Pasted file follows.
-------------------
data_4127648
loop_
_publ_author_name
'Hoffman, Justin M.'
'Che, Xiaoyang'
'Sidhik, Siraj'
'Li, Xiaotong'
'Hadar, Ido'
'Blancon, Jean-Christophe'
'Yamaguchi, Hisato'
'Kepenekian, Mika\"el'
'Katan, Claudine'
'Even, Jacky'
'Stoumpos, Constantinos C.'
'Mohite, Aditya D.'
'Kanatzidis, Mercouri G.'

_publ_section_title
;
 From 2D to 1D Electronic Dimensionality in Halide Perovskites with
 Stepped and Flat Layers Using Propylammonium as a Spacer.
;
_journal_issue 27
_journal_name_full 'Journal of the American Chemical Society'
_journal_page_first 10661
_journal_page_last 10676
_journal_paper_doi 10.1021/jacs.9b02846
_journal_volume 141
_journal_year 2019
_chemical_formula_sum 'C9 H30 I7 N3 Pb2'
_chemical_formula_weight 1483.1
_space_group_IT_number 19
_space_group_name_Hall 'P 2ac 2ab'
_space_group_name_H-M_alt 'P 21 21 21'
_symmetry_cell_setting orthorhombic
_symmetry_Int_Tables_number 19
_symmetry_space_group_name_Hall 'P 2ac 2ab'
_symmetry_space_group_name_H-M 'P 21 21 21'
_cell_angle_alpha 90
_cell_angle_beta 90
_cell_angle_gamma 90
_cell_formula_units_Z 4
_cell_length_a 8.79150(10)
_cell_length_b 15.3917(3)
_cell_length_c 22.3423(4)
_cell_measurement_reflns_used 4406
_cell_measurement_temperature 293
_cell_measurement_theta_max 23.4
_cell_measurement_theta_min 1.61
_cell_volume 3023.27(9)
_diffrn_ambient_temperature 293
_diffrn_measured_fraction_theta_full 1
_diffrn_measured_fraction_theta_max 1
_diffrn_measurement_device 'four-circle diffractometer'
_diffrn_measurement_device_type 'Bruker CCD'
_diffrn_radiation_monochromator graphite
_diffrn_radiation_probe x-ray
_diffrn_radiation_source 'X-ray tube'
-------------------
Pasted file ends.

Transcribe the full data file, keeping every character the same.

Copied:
data_4127648
loop_
_publ_author_name
'Hoffman, Justin M.'
'Che, Xiaoyang'
'Sidhik, Siraj'
'Li, Xiaotong'
'Hadar, Ido'
'Blancon, Jean-Christophe'
'Yamaguchi, Hisato'
'Kepenekian, Mika\"el'
'Katan, Claudine'
'Even, Jacky'
'Stoumpos, Constantinos C.'
'Mohite, Aditya D.'
'Kanatzidis, Mercouri G.'

_publ_section_title
;
 From 2D to 1D Electronic Dimensionality in Halide Perovskites with
 Stepped and Flat Layers Using Propylammonium as a Spacer.
;
_journal_issue 27
_journal_name_full 'Journal of the American Chemical Society'
_journal_page_first 10661
_journal_page_last 10676
_journal_paper_doi 10.1021/jacs.9b02846
_journal_volume 141
_journal_year 2019
_chemical_formula_sum 'C9 H30 I7 N3 Pb2'
_chemical_formula_weight 1483.1
_space_group_IT_number 19
_space_group_name_Hall 'P 2ac 2ab'
_space_group_name_H-M_alt 'P 21 21 21'
_symmetry_cell_setting orthorhombic
_symmetry_Int_Tables_number 19
_symmetry_space_group_name_Hall 'P 2ac 2ab'
_symmetry_space_group_name_H-M 'P 21 21 21'
_cell_angle_alpha 90
_cell_angle_beta 90
_cell_angle_gamma 90
_cell_formula_units_Z 4
_cell_length_a 8.79150(10)
_cell_length_b 15.3917(3)
_cell_length_c 22.3423(4)
_cell_measurement_reflns_used 4406
_cell_measurement_temperature 293
_cell_measurement_theta_max 23.4
_cell_measurement_theta_min 1.61
_cell_volume 3023.27(9)
_diffrn_ambient_temperature 293
_diffrn_measured_fraction_theta_full 1
_diffrn_measured_fraction_theta_max 1
_diffrn_measurement_device 'four-circle diffractometer'
_diffrn_measurement_device_type 'Bruker CCD'
_diffrn_radiation_monochromator graphite
_diffrn_radiation_probe x-ray
_diffrn_radiation_source 'X-ray tube'